It had been rumoured for a little while, but now it’s official: Andreessen Horowitz, the new but already top tier venture firm started by Silicon Valley demigods Marc Andreessen and Ben Horowitz, raised a new huge fund worth $650 million. (Here’s Giga Om)
That brings their total AUM (assets under management) to almost a billion dollars. Wow!
Here’s what this means for the venture capital industry, the funding environment, and startups:
- VC is alive and well — for the top firms. Conventional wisdom is that the traditional VC model is dying, or at least that the VC industry is going to shrink dramatically, as VC firms raised huge funds during the bubble days and now can’t return capital to their investors. Superangels are eating VCs alive at the early stages, and at the late stages IPOs are very rare. All of this is probably still true, but for the very top firms, investors are still more than willing to pony up tons of cash — maybe even more so, as letting the weaker VCs die frees up more cash for the top firms. In the case of Andreessen Horowitz, all of the new fund comes from their previous investors, and they raised it in three weeks. Yowza! For the industry as a whole, this could mean that while weaker VCs will shrink or die, the top VCs might actually, contrary to conventional wisdom, grow even bigger. (Kleiner Perkins, another top VC firm, is rumoured to be raising $1 billion.)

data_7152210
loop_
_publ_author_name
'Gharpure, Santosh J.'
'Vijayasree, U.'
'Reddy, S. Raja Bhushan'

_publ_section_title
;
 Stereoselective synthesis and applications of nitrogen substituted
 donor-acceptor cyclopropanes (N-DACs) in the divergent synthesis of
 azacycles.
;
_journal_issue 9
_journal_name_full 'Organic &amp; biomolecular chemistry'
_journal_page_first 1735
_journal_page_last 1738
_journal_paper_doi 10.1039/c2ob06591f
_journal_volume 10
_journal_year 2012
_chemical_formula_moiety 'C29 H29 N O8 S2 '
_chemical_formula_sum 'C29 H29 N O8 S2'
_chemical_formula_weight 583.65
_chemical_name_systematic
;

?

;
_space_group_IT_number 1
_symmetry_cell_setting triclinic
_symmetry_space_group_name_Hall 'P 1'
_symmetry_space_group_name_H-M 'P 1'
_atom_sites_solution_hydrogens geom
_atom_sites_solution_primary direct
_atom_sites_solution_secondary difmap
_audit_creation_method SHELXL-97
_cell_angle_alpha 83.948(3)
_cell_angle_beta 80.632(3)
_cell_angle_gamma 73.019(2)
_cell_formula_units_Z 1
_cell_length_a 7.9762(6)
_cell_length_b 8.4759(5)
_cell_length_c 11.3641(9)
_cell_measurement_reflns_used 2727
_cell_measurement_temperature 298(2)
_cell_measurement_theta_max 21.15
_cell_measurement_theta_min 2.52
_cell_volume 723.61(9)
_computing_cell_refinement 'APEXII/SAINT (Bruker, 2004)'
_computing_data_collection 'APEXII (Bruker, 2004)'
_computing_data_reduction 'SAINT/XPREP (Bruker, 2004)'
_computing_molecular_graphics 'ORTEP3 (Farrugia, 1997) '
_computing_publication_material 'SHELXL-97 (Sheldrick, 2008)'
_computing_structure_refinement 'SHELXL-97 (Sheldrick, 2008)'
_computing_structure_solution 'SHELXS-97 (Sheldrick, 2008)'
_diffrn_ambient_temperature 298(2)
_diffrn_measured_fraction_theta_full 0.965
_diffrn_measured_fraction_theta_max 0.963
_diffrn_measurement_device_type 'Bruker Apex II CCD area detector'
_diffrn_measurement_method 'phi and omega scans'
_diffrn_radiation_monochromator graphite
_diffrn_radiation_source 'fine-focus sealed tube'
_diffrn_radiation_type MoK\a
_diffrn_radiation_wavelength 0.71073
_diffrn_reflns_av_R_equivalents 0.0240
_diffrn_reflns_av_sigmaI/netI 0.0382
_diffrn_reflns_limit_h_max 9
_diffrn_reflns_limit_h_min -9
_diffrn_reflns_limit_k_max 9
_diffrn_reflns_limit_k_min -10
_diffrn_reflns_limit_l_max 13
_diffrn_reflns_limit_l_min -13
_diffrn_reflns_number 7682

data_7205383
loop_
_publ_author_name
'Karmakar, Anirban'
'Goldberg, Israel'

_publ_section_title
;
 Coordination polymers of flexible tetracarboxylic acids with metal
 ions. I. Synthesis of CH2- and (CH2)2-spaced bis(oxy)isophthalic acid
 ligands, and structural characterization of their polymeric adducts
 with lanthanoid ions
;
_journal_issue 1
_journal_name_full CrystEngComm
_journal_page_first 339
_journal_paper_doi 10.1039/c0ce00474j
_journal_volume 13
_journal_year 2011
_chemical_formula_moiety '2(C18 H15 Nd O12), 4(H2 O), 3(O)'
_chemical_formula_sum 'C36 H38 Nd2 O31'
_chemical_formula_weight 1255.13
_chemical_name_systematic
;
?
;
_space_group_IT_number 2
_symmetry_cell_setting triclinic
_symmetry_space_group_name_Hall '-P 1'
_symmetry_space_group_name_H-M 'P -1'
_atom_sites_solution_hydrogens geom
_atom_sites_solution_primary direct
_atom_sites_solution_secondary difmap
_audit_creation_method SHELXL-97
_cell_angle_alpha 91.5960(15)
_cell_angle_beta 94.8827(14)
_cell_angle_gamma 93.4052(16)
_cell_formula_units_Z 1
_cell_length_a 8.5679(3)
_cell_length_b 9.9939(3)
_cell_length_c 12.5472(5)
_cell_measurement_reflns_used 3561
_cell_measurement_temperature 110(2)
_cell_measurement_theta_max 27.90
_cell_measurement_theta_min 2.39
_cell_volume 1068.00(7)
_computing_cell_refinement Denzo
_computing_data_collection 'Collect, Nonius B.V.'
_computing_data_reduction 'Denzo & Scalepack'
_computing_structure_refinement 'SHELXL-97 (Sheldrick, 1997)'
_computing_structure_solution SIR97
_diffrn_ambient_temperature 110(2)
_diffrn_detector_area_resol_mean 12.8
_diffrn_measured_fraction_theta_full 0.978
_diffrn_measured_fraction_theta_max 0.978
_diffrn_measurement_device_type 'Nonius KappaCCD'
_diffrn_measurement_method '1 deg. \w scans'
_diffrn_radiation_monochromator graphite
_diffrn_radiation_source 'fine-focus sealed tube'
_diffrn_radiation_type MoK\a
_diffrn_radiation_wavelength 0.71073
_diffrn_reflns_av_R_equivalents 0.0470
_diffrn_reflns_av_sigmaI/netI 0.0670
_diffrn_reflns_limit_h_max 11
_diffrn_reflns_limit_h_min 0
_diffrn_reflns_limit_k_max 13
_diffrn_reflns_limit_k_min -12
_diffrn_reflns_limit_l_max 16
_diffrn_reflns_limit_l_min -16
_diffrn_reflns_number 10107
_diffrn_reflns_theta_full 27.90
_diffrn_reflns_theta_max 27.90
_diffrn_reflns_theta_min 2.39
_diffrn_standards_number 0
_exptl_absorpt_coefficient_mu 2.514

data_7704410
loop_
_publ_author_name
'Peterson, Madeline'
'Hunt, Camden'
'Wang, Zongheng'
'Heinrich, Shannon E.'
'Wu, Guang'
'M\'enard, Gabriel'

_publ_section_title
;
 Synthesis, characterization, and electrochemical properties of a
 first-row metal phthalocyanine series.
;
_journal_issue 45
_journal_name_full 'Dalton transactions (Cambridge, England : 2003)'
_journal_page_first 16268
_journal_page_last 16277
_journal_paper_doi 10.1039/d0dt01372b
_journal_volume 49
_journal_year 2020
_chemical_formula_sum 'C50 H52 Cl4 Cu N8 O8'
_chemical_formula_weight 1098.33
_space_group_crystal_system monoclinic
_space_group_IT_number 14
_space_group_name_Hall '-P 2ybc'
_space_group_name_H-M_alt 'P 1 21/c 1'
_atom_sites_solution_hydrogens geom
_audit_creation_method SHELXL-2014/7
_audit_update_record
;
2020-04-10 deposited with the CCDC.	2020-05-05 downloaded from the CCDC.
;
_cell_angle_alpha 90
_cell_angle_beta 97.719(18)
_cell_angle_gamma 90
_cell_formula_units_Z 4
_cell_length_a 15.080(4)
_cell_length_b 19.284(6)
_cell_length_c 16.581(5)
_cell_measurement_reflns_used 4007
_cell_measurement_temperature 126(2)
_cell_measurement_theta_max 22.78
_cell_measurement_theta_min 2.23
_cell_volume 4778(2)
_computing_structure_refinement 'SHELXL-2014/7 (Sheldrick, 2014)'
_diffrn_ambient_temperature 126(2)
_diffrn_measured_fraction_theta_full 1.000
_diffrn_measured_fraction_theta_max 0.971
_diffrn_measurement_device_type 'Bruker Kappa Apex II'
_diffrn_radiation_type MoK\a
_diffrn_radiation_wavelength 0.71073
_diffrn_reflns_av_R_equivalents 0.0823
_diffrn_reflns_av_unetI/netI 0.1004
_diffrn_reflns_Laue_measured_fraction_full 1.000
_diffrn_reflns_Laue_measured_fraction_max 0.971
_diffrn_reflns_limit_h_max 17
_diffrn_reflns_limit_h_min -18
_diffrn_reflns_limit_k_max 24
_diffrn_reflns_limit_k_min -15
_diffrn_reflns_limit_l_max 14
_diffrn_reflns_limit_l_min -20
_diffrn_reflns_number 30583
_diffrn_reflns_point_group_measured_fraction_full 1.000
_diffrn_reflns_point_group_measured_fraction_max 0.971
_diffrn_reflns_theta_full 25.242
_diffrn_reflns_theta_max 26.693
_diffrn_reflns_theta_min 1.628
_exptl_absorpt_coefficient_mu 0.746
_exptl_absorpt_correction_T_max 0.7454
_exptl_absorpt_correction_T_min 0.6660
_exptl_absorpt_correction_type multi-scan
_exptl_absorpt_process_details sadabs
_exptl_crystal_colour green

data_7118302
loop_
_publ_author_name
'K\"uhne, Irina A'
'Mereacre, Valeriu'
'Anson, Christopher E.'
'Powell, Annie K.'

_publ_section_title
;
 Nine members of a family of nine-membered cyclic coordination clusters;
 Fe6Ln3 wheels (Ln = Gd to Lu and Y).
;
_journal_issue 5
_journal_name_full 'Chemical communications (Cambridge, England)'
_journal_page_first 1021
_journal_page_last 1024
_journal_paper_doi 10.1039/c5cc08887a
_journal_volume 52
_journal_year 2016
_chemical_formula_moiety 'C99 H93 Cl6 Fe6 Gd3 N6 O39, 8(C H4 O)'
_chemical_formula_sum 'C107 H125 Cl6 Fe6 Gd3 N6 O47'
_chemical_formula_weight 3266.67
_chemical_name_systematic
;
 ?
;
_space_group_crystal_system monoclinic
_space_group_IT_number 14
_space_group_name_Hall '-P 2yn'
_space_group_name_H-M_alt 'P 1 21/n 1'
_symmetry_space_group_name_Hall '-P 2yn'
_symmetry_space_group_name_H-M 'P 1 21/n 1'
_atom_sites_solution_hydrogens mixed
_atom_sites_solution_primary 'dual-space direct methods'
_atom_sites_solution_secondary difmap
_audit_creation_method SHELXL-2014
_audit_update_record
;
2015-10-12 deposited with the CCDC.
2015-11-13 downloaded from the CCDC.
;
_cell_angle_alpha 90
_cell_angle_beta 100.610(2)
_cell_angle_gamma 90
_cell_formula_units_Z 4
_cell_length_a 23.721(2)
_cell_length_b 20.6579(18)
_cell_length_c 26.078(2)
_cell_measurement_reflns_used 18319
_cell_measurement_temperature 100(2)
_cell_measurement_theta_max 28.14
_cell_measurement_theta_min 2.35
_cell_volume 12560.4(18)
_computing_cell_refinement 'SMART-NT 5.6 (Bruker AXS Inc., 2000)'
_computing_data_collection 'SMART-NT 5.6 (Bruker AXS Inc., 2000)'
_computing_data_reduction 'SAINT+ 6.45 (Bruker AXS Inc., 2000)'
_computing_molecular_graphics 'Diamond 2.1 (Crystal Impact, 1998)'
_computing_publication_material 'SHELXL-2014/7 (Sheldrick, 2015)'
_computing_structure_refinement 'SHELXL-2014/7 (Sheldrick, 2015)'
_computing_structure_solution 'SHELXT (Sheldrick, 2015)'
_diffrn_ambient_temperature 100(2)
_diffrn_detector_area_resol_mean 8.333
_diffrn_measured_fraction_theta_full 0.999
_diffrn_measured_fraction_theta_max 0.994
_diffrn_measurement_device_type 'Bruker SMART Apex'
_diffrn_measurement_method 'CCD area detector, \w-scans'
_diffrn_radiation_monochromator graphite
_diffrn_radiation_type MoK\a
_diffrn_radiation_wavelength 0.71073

- The seed stage market is overcrowded. Marc Andreessen, who is very good at timing markets (he forecast the financial crisis well, and arguably the dotcom bust, selling Netscape to AOL near the top), has said that Andreessen Horowitz is taking a step back in the seed funding market, where they were very active (Andreessen was a very active angel investor before raising his first fund) because super angels are driving valuations up. There’s lots of discussion about whether there’s a “bubble” in seed funding, and Marc Andreessen’s money is talking. It’s probably worth listening.
- Look for more mega deals. This new fund raises Andreessen Horowitz’s maximum investment amount from $50 million to $100 million. That’s a big chunk of cash for one company. (Maybe their first $100 million out of this new fund will be for Twitter, which is rumoured to be raising a $200 million megaround and where Andreessen is already an angel investor?) Andreessen Horowitz is stage agnostic and has said that what matters for them is investing in the greatest startups, regardless of stage. They put $50 million in Skype at a $2.5 billion valuation, and they’re already getting ready for a big IPO. VC firms like to “put a lot of money to work” because a comparatively modest return on a big amount of cash can still make their whole fund. A typical early stage investment needs to return at least 50X for it to be significant for a fund, but a mere 2X return on their Skype investment would return $100 million — a great outcome for a $300 million fund. As seed stage valuations get expensive, it makes sense for them to look for ways to put big chunks of all that cash to work, and that means more mega deals ahead.
And finally, congratulations to Marc and Ben! We’re pretty sure if any $1 billion VC firm can perform well, this one can.
NOW WATCH: Tech Insider videos
Business Insider Emails & Alerts
Site highlights each day to your inbox.